Studio News & Gossip East And West – By Cal York
Photoplay January 1927
JOHN ROBERTSON and Josephine Lovett are now cutting and titling “Annie Laurie.” The picture probably will be held for special release and Lillian Gish will begin work soon, under the direction of Clarence Brown.
The Robertsons have bought a home in Beverly Hills. They had planned to make another picture with Miss Gish; but Metro-Goldwyn wants Mr. Robertson to make a special production, as it is too prodigal to keep a star player and a star director on one picture. As for Mr. Robertson, he was one of the few American directors who was using “camera angles” when the technicians were still making all their pictures in long-shots.
CREIGHTON HALE got an extra hour’s sleep two mornings straight by being a clever young chap. Creighton was working on “Annie Laurie” and suggested to Director John Robertson that the Dark Canyon Hills, in which Hale lives, would pass nicely for Scottish Highlands. After looking them over, Robertson agreed and Hale found the company working in his own back yard. Hence the extra hour’s sleep.
The Amateur Movie Producer – Making the Home Movie Production
By John S. Robertson
Mr. ROBERTSON is one of our leading motion picture directors. He is the maker of “Dr. Jeckyll and Mr. Hyde,” “Sentimental Tommy,” “Classmates” and other well known photoplays, and recently completed “Annie Laurie,” starring Lillian Gish.
WITH the advent of the new “baby” motion picture camera, as professionals term the little instruments by which any amateur can take pictures that move as easily as of yore he made kodak snapshots, a new and interesting branch of amateur photography has opened up. I refer to amateur photoplays. Amateur theatricals we have had with us these many years, but heretofore translating these to screen drama was too expensive. But, with the use of the new amateur cameras, operated by clockwork, so simply that any amateur can make perfect pictures; taken on a special narrow film that gives nearly three times the action to the foot that the standard professional film does, and—this is important—at a nominal cost, amateur screen plays are as easily arranged as amateur stage productions. In fact—even more easily. In arranging an amateur screen play, the would-be producer must bear in mind one of several things. First, it is desirable to choose outdoor settings as much as possible, as the cameras are designed for outdoor use, and the elaborate electric lighting equipment of a studio is not to be had for such work. However, the amateur may create interior settings after a fashion in this manner:—choose the side of a barn or wall, and on it hang a drape of burlap, hang a few pictures, spread a carpet before it and place furniture on this —and you have a section of an interior setting that will pass very well. You might even use wallpaper, placed on the side of an exterior wall with thumbtacks, for the “interior” wall. Then, at a height of ten feet or so, fasten a sheet by the corners with tacks, and with strings and poles bring it out toward the camera so that it forms a sort of a canopy, over the camera range, to break up the hard shadows. Use nothing heavier than a sheet for this. At once you have a miniature studio at very little cost.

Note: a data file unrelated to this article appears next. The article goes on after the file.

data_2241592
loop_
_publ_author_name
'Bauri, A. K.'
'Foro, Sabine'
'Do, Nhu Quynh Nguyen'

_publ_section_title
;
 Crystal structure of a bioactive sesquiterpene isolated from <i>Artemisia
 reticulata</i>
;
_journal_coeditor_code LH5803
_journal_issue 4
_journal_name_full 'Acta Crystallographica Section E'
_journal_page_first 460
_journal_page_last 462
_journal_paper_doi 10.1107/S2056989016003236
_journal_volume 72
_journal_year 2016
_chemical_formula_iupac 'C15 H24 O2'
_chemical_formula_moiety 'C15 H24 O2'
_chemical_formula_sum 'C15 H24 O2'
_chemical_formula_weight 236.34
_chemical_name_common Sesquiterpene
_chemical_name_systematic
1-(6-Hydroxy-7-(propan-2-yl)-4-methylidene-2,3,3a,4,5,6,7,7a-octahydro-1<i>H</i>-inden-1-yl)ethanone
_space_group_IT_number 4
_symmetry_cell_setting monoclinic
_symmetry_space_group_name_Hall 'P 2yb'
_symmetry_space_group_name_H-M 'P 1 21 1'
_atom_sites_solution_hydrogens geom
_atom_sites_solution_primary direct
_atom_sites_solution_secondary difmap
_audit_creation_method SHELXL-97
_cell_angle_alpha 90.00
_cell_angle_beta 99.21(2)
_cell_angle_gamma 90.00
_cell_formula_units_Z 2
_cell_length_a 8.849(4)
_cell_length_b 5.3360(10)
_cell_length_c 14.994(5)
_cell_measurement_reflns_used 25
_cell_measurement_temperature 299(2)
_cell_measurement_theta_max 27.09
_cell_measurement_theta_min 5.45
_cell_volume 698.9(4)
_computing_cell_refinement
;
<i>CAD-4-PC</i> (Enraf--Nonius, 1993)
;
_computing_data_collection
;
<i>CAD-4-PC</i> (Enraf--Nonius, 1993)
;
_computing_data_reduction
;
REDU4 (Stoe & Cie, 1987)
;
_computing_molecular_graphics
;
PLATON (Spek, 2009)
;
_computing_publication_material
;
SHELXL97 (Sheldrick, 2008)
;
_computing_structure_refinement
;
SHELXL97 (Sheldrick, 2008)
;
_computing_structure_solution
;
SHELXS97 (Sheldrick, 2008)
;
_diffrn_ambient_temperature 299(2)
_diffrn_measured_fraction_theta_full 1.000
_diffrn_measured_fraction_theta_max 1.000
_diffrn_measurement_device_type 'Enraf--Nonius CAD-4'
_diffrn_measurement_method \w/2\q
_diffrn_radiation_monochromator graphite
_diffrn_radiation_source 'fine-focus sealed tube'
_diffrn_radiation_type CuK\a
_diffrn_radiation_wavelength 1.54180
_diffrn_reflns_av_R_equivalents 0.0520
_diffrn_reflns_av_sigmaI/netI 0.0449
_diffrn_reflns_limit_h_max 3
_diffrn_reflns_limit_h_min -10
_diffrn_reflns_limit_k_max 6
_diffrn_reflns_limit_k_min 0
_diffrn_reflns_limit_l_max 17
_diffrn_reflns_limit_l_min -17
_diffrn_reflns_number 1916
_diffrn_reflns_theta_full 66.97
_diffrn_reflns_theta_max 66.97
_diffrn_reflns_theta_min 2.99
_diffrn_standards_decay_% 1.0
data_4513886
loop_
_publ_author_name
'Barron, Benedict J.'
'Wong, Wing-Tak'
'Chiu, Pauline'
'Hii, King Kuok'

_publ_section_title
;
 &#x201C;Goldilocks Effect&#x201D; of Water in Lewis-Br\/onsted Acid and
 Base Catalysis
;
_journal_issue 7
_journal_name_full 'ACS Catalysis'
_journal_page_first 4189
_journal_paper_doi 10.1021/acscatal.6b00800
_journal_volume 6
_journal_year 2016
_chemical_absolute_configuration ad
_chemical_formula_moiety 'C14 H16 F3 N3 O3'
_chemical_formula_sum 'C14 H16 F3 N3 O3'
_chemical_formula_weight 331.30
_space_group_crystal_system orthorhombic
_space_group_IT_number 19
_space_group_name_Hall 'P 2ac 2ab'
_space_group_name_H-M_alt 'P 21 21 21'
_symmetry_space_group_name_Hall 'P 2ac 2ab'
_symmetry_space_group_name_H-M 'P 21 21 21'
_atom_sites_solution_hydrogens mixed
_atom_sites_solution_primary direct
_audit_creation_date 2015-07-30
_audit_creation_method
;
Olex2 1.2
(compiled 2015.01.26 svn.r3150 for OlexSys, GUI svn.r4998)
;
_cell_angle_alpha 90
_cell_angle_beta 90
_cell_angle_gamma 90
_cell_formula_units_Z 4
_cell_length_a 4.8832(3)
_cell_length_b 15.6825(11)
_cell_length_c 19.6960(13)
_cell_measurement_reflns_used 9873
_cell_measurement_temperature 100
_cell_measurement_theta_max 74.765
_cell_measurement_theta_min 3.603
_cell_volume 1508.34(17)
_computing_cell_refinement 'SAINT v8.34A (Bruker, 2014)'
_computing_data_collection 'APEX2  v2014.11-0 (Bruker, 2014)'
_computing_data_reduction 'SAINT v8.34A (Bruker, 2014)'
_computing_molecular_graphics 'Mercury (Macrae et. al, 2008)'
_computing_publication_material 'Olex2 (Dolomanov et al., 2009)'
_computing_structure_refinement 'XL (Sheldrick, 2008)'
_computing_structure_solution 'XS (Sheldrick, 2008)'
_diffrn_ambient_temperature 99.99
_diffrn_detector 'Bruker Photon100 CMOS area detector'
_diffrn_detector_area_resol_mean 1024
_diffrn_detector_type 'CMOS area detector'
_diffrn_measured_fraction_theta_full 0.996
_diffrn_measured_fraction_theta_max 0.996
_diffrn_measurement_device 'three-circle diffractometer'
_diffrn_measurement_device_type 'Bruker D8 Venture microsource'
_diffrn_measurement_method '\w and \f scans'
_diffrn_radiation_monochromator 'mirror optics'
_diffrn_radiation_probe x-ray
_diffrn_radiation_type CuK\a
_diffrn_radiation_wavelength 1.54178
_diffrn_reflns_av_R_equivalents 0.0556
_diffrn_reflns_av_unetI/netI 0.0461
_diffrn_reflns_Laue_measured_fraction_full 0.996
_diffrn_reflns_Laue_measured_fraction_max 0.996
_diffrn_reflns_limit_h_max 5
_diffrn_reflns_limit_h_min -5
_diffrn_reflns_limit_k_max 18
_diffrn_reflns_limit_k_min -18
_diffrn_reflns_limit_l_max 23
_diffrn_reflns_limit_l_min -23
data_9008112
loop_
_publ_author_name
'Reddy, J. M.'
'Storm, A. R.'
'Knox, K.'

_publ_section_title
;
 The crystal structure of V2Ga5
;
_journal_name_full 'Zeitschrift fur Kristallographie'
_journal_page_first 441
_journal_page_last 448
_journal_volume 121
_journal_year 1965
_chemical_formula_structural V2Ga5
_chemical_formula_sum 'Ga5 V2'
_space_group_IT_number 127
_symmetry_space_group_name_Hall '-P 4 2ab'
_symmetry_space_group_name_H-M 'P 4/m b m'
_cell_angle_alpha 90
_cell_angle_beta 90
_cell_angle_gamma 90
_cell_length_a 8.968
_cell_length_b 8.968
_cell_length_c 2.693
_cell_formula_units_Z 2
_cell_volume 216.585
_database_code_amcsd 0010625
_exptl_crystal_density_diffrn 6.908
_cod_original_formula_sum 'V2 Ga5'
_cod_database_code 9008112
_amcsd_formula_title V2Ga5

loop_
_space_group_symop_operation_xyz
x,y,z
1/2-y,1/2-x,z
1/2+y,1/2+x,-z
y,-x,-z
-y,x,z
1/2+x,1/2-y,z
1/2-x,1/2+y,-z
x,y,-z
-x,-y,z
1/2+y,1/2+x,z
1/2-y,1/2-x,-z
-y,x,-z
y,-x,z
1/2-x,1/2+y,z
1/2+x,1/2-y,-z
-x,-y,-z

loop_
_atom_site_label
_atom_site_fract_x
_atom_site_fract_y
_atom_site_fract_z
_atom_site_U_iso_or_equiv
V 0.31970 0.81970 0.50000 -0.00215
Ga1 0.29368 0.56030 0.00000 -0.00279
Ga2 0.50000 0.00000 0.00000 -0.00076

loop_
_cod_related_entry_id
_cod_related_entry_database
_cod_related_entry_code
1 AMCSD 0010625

An off-screen picture of a lady who avoids cameras—except professionally.
Need we tell you that when Lillian Gish goes for a canter in the mountains back of Santa Monica, that she rides side-saddle and wears a long divided skirt?
*** Photograph (cropped medium shot on Miss Gish) used to illustrate the original article, even if here, one can notice the year 1924.